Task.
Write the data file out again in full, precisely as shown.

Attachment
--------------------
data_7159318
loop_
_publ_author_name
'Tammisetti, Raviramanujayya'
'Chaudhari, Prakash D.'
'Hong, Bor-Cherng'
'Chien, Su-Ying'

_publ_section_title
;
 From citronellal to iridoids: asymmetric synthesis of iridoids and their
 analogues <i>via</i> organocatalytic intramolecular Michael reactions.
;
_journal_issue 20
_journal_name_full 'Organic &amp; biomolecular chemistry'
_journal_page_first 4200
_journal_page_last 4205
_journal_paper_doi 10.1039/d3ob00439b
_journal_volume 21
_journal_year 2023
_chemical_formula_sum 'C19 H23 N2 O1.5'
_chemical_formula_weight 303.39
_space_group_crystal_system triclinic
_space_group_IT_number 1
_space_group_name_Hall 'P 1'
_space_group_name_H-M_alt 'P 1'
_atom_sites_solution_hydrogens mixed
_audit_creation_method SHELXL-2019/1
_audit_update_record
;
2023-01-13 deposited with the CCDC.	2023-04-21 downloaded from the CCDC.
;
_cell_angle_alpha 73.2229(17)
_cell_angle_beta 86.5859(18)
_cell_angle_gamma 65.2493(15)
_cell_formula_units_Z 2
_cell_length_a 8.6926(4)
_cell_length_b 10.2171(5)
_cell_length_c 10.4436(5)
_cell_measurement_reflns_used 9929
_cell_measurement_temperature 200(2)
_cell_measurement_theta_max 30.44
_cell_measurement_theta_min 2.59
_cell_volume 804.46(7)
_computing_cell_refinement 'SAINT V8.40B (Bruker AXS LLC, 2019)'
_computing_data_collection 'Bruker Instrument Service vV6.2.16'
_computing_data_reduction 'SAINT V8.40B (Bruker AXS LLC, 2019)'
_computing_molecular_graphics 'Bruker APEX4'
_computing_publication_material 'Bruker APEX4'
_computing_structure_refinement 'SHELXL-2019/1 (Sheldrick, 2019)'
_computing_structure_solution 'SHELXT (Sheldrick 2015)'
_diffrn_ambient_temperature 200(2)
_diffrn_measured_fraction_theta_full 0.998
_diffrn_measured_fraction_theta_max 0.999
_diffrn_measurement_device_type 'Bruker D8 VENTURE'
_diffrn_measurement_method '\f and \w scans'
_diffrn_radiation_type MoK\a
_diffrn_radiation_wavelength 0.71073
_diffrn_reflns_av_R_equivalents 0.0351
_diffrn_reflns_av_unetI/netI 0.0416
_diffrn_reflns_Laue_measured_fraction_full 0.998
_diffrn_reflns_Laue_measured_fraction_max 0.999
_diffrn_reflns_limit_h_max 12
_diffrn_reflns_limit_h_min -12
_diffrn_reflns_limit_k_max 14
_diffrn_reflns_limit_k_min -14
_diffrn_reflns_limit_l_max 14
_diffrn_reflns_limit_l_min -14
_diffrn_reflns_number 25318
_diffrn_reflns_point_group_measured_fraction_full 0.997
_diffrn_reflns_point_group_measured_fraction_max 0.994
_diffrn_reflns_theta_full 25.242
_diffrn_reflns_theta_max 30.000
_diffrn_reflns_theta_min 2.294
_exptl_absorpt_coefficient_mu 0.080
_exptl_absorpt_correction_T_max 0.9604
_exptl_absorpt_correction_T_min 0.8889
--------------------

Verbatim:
data_7159318
loop_
_publ_author_name
'Tammisetti, Raviramanujayya'
'Chaudhari, Prakash D.'
'Hong, Bor-Cherng'
'Chien, Su-Ying'

_publ_section_title
;
 From citronellal to iridoids: asymmetric synthesis of iridoids and their
 analogues <i>via</i> organocatalytic intramolecular Michael reactions.
;
_journal_issue 20
_journal_name_full 'Organic &amp; biomolecular chemistry'
_journal_page_first 4200
_journal_page_last 4205
_journal_paper_doi 10.1039/d3ob00439b
_journal_volume 21
_journal_year 2023
_chemical_formula_sum 'C19 H23 N2 O1.5'
_chemical_formula_weight 303.39
_space_group_crystal_system triclinic
_space_group_IT_number 1
_space_group_name_Hall 'P 1'
_space_group_name_H-M_alt 'P 1'
_atom_sites_solution_hydrogens mixed
_audit_creation_method SHELXL-2019/1
_audit_update_record
;
2023-01-13 deposited with the CCDC.	2023-04-21 downloaded from the CCDC.
;
_cell_angle_alpha 73.2229(17)
_cell_angle_beta 86.5859(18)
_cell_angle_gamma 65.2493(15)
_cell_formula_units_Z 2
_cell_length_a 8.6926(4)
_cell_length_b 10.2171(5)
_cell_length_c 10.4436(5)
_cell_measurement_reflns_used 9929
_cell_measurement_temperature 200(2)
_cell_measurement_theta_max 30.44
_cell_measurement_theta_min 2.59
_cell_volume 804.46(7)
_computing_cell_refinement 'SAINT V8.40B (Bruker AXS LLC, 2019)'
_computing_data_collection 'Bruker Instrument Service vV6.2.16'
_computing_data_reduction 'SAINT V8.40B (Bruker AXS LLC, 2019)'
_computing_molecular_graphics 'Bruker APEX4'
_computing_publication_material 'Bruker APEX4'
_computing_structure_refinement 'SHELXL-2019/1 (Sheldrick, 2019)'
_computing_structure_solution 'SHELXT (Sheldrick 2015)'
_diffrn_ambient_temperature 200(2)
_diffrn_measured_fraction_theta_full 0.998
_diffrn_measured_fraction_theta_max 0.999
_diffrn_measurement_device_type 'Bruker D8 VENTURE'
_diffrn_measurement_method '\f and \w scans'
_diffrn_radiation_type MoK\a
_diffrn_radiation_wavelength 0.71073
_diffrn_reflns_av_R_equivalents 0.0351
_diffrn_reflns_av_unetI/netI 0.0416
_diffrn_reflns_Laue_measured_fraction_full 0.998
_diffrn_reflns_Laue_measured_fraction_max 0.999
_diffrn_reflns_limit_h_max 12
_diffrn_reflns_limit_h_min -12
_diffrn_reflns_limit_k_max 14
_diffrn_reflns_limit_k_min -14
_diffrn_reflns_limit_l_max 14
_diffrn_reflns_limit_l_min -14
_diffrn_reflns_number 25318
_diffrn_reflns_point_group_measured_fraction_full 0.997
_diffrn_reflns_point_group_measured_fraction_max 0.994
_diffrn_reflns_theta_full 25.242
_diffrn_reflns_theta_max 30.000
_diffrn_reflns_theta_min 2.294
_exptl_absorpt_coefficient_mu 0.080
_exptl_absorpt_correction_T_max 0.9604
_exptl_absorpt_correction_T_min 0.8889